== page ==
Noted photographer to speak at museum
Will Furman, director of Fine Art Photographer, is the guest speaker on Oct. 10 followed by Nevada Magazine Publisher Janet Geary on Oct. 17 who will present the background of past covers from the award-winning magazine.
He will discuss his photographic work at the Churchill County Museum on Tuesday at 6 p.m.
Called “A fearfully and wonderfully bad place,” by Bodie Daily Free Press on Jan. 7, 1880, the Bodie of yesteryear had as notorious a reputation then as its remnant ghost town does today, drawing in roughly 200,000 visitors annually as a California State Historic Park.
A stunning new publication entitled “Bodie: Good Times and Bad “rekindles the life into the historic settlement through the masterful storytelling of writer Nicholas Clapp with plentiful reproductions of historic documents, images, and accounts. The text combined with the powerful images of present-day Bodie from Furman has resulted in a work that is sure to please.
Many of Furman’s photos might be mistaken for double exposures. That’s because he uses a technique he’s dubbed “inside-out” photography, in which he captures scenes at just the right angle, and in just the right lighting, so that the scene inside a window blends perfectly with the scene outside. The result is a hauntingly beautiful composite that speaks to past and present.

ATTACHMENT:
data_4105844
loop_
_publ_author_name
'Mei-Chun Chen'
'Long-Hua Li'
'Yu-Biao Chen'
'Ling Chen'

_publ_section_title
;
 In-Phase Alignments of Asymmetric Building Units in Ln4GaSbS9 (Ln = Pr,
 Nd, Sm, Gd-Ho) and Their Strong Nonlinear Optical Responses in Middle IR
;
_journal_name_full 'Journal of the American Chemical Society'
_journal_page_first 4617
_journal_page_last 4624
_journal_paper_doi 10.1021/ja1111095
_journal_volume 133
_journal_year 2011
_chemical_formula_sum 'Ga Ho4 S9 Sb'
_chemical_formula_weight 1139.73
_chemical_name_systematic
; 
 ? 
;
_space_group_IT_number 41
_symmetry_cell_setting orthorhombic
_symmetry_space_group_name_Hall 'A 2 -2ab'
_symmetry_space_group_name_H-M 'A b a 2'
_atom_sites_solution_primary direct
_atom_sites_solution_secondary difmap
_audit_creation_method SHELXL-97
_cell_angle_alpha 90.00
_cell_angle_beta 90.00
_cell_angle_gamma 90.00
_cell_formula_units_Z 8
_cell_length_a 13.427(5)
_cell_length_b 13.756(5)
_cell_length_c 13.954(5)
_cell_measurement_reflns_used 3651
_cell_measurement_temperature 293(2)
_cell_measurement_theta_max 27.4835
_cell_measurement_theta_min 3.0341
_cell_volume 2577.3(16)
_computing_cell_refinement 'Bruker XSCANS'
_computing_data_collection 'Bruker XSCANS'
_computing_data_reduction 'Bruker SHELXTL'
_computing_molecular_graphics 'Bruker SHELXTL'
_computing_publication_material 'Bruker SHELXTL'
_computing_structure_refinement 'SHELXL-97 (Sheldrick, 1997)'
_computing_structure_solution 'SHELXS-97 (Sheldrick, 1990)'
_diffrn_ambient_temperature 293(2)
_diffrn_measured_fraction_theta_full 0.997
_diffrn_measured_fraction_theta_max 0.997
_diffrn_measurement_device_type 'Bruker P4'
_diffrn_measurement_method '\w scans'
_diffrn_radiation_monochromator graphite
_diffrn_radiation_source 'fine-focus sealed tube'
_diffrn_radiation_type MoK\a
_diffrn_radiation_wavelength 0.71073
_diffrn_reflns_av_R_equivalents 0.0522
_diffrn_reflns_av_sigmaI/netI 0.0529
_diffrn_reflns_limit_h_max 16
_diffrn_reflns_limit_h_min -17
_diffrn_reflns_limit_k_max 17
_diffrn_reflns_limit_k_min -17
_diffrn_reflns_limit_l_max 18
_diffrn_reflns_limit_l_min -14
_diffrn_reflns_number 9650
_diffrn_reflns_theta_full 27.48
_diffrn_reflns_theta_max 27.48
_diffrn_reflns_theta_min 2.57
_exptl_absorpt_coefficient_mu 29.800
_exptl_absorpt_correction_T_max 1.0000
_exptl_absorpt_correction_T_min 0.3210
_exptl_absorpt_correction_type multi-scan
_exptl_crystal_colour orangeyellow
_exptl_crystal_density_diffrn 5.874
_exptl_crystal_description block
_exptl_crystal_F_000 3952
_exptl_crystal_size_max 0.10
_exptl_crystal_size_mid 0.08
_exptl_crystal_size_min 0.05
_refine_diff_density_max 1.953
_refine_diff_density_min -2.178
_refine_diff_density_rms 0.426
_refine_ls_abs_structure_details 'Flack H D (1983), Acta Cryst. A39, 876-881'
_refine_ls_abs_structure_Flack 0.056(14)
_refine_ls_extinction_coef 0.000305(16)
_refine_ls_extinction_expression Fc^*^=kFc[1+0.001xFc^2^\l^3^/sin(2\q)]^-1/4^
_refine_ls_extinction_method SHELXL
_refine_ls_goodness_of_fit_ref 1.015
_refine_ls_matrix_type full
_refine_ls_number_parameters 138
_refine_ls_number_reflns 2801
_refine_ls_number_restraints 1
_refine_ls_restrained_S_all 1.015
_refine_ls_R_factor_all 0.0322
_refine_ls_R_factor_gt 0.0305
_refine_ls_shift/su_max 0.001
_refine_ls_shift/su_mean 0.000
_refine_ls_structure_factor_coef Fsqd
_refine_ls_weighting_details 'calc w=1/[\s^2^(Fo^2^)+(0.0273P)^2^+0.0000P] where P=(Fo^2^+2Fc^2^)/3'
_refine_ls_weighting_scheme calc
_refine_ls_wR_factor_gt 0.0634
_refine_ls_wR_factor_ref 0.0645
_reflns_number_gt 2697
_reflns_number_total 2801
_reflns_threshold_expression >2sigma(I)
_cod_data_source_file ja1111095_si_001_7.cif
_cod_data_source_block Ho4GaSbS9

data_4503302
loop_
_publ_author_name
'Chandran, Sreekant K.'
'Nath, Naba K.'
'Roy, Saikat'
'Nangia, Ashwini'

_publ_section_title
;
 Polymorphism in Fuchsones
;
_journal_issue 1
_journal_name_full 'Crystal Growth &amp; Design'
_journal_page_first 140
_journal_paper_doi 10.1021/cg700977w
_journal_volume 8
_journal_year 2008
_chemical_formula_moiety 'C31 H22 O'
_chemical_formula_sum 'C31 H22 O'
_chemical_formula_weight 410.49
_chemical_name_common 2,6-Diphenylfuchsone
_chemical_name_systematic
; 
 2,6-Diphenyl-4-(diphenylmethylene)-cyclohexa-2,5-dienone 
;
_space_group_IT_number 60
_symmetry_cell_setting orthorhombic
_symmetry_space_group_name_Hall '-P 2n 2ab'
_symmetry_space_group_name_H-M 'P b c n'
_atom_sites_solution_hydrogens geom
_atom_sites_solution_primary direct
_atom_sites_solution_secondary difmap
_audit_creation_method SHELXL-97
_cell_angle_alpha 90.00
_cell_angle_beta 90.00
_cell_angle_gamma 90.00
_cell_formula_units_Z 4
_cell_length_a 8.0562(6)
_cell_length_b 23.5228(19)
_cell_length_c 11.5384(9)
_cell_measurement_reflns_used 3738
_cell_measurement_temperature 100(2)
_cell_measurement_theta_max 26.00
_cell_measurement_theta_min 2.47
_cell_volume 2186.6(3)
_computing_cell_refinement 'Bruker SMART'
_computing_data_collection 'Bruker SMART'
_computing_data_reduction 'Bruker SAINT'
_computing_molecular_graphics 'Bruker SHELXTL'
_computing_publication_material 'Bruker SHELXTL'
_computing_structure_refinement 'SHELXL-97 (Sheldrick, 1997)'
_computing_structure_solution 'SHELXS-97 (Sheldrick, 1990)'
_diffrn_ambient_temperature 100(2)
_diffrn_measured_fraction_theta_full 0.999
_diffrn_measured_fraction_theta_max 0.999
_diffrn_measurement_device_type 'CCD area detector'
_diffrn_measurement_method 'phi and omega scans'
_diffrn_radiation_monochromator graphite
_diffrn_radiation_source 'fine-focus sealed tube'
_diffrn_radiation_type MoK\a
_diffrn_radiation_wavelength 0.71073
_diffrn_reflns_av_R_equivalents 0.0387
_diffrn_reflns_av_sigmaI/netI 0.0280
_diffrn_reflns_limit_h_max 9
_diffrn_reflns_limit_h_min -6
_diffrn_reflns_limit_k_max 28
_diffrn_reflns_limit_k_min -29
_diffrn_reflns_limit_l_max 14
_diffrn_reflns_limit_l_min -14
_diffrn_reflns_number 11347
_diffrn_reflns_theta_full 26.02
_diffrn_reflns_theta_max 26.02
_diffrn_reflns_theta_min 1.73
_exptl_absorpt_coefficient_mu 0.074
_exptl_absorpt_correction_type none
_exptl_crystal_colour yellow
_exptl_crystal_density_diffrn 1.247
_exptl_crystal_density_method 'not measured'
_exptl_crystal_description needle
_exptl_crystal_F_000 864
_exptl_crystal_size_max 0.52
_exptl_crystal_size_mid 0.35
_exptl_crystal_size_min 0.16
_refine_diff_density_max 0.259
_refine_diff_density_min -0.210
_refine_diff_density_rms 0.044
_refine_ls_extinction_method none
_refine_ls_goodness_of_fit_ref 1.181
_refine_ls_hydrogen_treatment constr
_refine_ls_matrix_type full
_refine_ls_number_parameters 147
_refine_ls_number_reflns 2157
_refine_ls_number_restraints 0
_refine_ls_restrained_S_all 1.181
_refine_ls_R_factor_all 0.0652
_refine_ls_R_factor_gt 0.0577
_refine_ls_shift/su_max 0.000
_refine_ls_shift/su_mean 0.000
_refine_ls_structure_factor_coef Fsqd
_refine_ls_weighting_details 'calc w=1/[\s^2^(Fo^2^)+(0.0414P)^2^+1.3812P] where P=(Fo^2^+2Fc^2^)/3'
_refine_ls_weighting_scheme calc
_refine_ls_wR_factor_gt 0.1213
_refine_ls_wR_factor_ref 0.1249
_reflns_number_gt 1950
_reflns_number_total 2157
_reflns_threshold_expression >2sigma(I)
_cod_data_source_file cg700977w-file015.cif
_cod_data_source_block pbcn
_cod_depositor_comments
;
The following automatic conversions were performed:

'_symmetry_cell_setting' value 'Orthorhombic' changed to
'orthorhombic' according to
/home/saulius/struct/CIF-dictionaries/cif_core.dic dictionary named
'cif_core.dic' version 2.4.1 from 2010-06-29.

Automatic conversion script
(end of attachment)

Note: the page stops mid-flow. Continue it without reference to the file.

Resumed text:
Clapp’s storytelling lends its own special magic.
“Bodie State Historic Park is a very special place and this is a very special book,” said Brian Cahill, Acting Chief of the Interpretation and Education Division for California State Parks. “Will Furman’s captivating photos tell a powerful story on their own, but accompanied by Nick Clapp’s compelling narrative, the place truly comes alive.”
Furman’s fine art images bring together a lifetime of immersion in film, drama, theater, music and photography. He has directed and photographed hundreds of film and television productions, and numerous live music shows. He is also a cabaret singer, musician and performer. Through his involvement in the arts he has developed a distinct eye that captures the drama, serenity and magic of nature and the world around him.
“To me, photographs are successful when it creates a meaningful, emotional connection with the viewer,” Furman said. “Each picture tells its own story, brought to life in the final print. Every image is an exciting journey of discovery and refinement.
Furman has a long background in the commercial art world that prepared him for becoming a fine art photographer. He received a B.A. and M.A. from San Francisco State University in Television and Motion Pictures. His master thesis was “Stones of Eden,” a documentary film he photographed in Afghanistan.